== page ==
Inside the small gallery at the Melba Estate in the Yarra Valley a flickering black and white newsreel from the 1920s is projected continuously onto a bare wall. In the film is the figure of a rather stout, well-dressed elderly woman arriving at a wharf at the end of a long voyage. She's clutching the hand of a tiny shy, though clearly adoring, young girl in a neat white frock. I know that the woman is the diva, Dame Nellie Melba, the operatic soprano who became Australia's first genuine home-grown global celebrity, returning to Melbourne from North America after another triumphant tour.
But who is that child? Could it be Helen "Nellie" Porter Mitchell's adoring granddaughter, Pamela, Lady Vestey – the woman whose wish before her death in 2011 was that the previously private 30-hectares Coombe Estate, the erstwhile home of her grandmother located in the Victorian village of Coldstream, be opened to the public?
On a later tour of the gardens at Coombe, Daniel Johnson, manager of the Melba Estate, confirms my hunch. The girl in the newsreel is indeed Lady Vestey, the daughter of George Armstrong, Melba's only child. Lady Vestey moved back to Coombe following decades living in England after having married Lord Willam Vestey, who died in World War Two. Pamela was devoted to her grandmother as she was too her, even though their time together was brief – Dame Nellie died when Pamela was 12 years old.
An Englishman, Johnson worked for Lady Vestey for eight years prior to her death. He has been instrumental in the estate's stunning transition from a private to public domain. Melba's great-grandsons and Pamela's sons, Lord Samuel Vestey and the Honourable Mark Vestey, have spent millions converting the estate's ramshackle outbuildings, set around a quadrangle, into a cafe-restaurant, gallery and cellar door, selling vintages from the Vestey's nearby Coombe Farm winery, with the gardens the centrepiece attraction.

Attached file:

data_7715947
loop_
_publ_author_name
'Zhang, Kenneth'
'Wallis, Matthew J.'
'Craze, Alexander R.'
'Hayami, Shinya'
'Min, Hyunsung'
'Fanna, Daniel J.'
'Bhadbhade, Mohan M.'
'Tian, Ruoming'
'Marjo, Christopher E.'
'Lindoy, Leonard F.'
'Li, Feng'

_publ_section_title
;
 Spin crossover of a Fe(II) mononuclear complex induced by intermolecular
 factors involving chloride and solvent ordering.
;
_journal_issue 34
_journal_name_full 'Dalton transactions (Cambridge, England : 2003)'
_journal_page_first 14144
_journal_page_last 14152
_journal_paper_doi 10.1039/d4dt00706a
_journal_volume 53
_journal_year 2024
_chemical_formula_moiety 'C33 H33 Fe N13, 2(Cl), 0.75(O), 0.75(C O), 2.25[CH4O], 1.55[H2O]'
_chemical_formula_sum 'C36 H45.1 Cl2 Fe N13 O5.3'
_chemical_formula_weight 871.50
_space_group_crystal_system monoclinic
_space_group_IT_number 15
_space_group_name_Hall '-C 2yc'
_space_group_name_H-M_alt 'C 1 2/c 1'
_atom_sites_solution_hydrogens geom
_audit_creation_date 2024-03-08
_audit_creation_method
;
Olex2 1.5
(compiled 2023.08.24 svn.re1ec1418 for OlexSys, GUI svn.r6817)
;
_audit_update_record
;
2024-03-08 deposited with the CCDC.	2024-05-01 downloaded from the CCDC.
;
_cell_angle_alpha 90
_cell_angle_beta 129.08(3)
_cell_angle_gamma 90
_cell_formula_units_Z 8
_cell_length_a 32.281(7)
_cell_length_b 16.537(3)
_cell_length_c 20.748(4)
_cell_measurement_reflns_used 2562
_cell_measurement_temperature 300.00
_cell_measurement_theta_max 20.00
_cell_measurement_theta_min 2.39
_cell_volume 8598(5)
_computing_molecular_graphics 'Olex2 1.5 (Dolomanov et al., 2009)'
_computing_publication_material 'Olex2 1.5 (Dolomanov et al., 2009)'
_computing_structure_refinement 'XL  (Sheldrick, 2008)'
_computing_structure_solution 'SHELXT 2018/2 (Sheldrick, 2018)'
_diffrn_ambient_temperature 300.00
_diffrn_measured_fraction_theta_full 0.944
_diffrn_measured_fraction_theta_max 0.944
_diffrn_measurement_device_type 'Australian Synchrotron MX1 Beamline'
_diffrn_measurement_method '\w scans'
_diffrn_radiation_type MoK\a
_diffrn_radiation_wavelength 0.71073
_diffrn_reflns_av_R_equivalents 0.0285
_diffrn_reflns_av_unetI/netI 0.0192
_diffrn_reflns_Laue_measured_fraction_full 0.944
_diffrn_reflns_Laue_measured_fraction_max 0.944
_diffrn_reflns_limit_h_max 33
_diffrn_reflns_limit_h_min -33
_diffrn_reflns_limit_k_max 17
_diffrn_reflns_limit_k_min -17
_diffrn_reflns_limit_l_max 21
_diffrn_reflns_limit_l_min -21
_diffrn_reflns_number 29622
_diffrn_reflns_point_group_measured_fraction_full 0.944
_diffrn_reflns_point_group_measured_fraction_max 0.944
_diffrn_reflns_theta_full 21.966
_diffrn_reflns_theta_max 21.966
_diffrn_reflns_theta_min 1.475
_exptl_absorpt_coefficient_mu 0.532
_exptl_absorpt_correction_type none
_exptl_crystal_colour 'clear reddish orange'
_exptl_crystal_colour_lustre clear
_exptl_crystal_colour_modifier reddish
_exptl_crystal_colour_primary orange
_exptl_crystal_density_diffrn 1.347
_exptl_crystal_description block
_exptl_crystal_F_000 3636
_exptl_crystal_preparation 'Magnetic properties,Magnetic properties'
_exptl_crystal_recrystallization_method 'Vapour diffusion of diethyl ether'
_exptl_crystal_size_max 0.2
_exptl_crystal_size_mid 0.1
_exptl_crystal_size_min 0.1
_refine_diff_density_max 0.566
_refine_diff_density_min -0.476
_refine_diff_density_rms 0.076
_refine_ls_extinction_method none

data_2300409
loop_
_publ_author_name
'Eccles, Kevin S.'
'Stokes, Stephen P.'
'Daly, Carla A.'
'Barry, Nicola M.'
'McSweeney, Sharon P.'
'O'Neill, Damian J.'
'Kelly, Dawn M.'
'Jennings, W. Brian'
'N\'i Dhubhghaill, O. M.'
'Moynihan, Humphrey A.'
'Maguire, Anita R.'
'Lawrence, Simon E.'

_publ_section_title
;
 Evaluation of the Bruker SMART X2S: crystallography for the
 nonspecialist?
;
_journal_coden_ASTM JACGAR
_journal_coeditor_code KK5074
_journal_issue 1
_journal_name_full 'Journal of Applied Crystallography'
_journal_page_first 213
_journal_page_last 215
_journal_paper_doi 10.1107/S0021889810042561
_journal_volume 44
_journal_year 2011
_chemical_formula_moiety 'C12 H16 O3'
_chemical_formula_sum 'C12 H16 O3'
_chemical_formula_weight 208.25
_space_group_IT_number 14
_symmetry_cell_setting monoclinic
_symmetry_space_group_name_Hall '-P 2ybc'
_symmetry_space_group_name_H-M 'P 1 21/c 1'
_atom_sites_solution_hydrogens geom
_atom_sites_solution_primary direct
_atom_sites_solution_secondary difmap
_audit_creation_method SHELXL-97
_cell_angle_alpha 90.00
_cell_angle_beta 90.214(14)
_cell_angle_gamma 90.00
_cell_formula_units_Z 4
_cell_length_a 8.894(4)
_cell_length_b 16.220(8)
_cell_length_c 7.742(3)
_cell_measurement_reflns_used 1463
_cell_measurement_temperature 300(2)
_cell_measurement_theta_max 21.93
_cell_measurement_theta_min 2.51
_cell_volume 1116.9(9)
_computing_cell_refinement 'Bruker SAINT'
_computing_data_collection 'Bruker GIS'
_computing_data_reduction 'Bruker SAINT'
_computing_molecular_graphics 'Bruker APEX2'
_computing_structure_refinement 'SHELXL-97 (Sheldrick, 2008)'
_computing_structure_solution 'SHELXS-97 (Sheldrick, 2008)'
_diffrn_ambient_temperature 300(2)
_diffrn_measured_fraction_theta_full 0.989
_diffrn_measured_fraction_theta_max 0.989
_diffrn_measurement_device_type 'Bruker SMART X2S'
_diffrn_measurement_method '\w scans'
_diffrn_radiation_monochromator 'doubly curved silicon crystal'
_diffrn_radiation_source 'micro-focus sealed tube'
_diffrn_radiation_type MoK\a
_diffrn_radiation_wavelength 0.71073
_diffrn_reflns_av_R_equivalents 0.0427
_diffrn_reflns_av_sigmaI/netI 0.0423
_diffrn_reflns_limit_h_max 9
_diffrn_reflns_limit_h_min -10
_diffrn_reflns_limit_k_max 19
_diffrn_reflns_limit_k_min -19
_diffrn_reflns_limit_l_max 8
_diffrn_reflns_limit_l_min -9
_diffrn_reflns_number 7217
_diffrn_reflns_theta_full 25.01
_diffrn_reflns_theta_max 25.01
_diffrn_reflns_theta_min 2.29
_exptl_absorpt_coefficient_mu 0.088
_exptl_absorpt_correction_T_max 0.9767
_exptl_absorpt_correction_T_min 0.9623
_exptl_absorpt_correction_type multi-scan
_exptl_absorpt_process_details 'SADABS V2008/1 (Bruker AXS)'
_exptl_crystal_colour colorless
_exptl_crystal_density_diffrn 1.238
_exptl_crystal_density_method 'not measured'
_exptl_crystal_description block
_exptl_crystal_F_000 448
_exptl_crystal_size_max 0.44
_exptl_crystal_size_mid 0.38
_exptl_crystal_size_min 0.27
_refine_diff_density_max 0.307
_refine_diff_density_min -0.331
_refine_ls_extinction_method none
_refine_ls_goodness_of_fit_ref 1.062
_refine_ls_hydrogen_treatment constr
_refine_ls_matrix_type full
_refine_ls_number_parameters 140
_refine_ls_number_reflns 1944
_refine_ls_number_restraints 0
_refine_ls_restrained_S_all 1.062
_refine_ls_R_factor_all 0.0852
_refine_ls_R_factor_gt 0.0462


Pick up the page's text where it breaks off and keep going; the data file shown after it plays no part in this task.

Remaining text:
"The opportunity to make accessible to the public an iconic, private family home with enormous provenance is, we believe, of great cultural value to the local community and all visitors," Johnson says. "It's a celebration of Melba's style, elegance and sense of fun."
I've come to Coombe, which remains one of the largest and oldest family estates in Yarra Valley, an hour or so from Melbourne, in time for an afternoon tour conducted by Johnson of the estate's three-hectare gardens. The gardens are dominated by the estate's homestead, part of the verandah of which feature a pair of high-backed cane chairs which Dame Nellie bought in Honolulu. Descendants of Melba still come to stay at the house, making it ostensibly off-limits to the public.
Perhaps not unlike most Australians of my generation, I've come to Coombe Estate knowing a little about Dame Melba without knowing much. I learn that her repertoire was remarkably small, having sung as a few as 25 operatic roles, one of the most famous being Rossini's The Barber of Seville and discover later that she was the first Australian to appear on the cover of Time magazine (and what an unflattering image of her the editors chose).
Although Melba's memory has faded from the national consciousness, she did make yet another comeback of sorts in recent when she was misguidedly portrayed by Dame Kiri Te Kanawa, a New Zealander, no less, in an episode of Downton Abbey.
Such was the extent of Dame Nellie's celebrity during the peak of her career that it's claimed that for a time she was the most famous woman in the world, though part of her life did span that of Queen Victoria, another woman of some international renown.
In some countries, a place like Coombe, dominated by a grand cypress hedge which rings the property that dates to the 19th century when it was founded by David Mitchell, Melba's father, would have long ago been declared a national monument. Its preservation is a tribute to Lady Vestey with the public opening of Melba Estate a year or so ago rekindling some interest in her grandmother's illustrious and at times scandalous life.
Johnson believes that while Australians enjoy varying levels of knowledge regarding Melba's achievements, most are unaware, like me, of the importance of Coombe as the diva's Australian home.
"She [Melba] put Australia on the map and was the first performer to use her celebrity to raise awareness of social and political issues she supported – something that celebrities do today. She deserves, quite correctly, to be heralded as one of the most important Australians to have ever lived."